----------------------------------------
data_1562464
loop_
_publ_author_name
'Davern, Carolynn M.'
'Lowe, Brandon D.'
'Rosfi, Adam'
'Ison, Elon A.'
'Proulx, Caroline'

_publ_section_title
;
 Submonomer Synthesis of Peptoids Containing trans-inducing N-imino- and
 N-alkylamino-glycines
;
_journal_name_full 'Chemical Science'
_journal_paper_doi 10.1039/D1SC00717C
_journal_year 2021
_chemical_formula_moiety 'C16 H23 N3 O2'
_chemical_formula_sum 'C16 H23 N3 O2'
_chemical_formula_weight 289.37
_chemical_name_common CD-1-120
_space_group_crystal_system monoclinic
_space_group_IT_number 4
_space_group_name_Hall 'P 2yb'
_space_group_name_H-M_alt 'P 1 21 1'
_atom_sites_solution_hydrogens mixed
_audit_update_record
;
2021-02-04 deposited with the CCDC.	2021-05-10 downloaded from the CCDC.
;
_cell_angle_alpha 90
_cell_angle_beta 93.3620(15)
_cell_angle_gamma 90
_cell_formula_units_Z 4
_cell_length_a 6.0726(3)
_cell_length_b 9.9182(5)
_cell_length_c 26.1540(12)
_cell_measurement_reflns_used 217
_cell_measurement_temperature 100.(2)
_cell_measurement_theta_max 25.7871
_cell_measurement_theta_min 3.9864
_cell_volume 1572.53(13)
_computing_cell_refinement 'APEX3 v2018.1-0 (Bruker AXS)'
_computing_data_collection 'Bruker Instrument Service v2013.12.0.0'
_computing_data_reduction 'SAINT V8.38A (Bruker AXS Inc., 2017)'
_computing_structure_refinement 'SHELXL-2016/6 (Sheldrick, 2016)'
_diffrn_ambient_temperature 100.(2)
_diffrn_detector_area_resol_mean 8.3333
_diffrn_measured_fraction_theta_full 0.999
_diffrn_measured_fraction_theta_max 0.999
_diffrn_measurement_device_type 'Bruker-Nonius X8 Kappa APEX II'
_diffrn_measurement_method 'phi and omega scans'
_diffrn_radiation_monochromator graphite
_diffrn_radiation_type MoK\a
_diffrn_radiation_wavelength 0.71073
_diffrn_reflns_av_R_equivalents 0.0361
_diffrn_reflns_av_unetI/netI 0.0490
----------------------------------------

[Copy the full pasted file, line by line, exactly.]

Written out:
data_1562464
loop_
_publ_author_name
'Davern, Carolynn M.'
'Lowe, Brandon D.'
'Rosfi, Adam'
'Ison, Elon A.'
'Proulx, Caroline'

_publ_section_title
;
 Submonomer Synthesis of Peptoids Containing trans-inducing N-imino- and
 N-alkylamino-glycines
;
_journal_name_full 'Chemical Science'
_journal_paper_doi 10.1039/D1SC00717C
_journal_year 2021
_chemical_formula_moiety 'C16 H23 N3 O2'
_chemical_formula_sum 'C16 H23 N3 O2'
_chemical_formula_weight 289.37
_chemical_name_common CD-1-120
_space_group_crystal_system monoclinic
_space_group_IT_number 4
_space_group_name_Hall 'P 2yb'
_space_group_name_H-M_alt 'P 1 21 1'
_atom_sites_solution_hydrogens mixed
_audit_update_record
;
2021-02-04 deposited with the CCDC.	2021-05-10 downloaded from the CCDC.
;
_cell_angle_alpha 90
_cell_angle_beta 93.3620(15)
_cell_angle_gamma 90
_cell_formula_units_Z 4
_cell_length_a 6.0726(3)
_cell_length_b 9.9182(5)
_cell_length_c 26.1540(12)
_cell_measurement_reflns_used 217
_cell_measurement_temperature 100.(2)
_cell_measurement_theta_max 25.7871
_cell_measurement_theta_min 3.9864
_cell_volume 1572.53(13)
_computing_cell_refinement 'APEX3 v2018.1-0 (Bruker AXS)'
_computing_data_collection 'Bruker Instrument Service v2013.12.0.0'
_computing_data_reduction 'SAINT V8.38A (Bruker AXS Inc., 2017)'
_computing_structure_refinement 'SHELXL-2016/6 (Sheldrick, 2016)'
_diffrn_ambient_temperature 100.(2)
_diffrn_detector_area_resol_mean 8.3333
_diffrn_measured_fraction_theta_full 0.999
_diffrn_measured_fraction_theta_max 0.999
_diffrn_measurement_device_type 'Bruker-Nonius X8 Kappa APEX II'
_diffrn_measurement_method 'phi and omega scans'
_diffrn_radiation_monochromator graphite
_diffrn_radiation_type MoK\a
_diffrn_radiation_wavelength 0.71073
_diffrn_reflns_av_R_equivalents 0.0361
_diffrn_reflns_av_unetI/netI 0.0490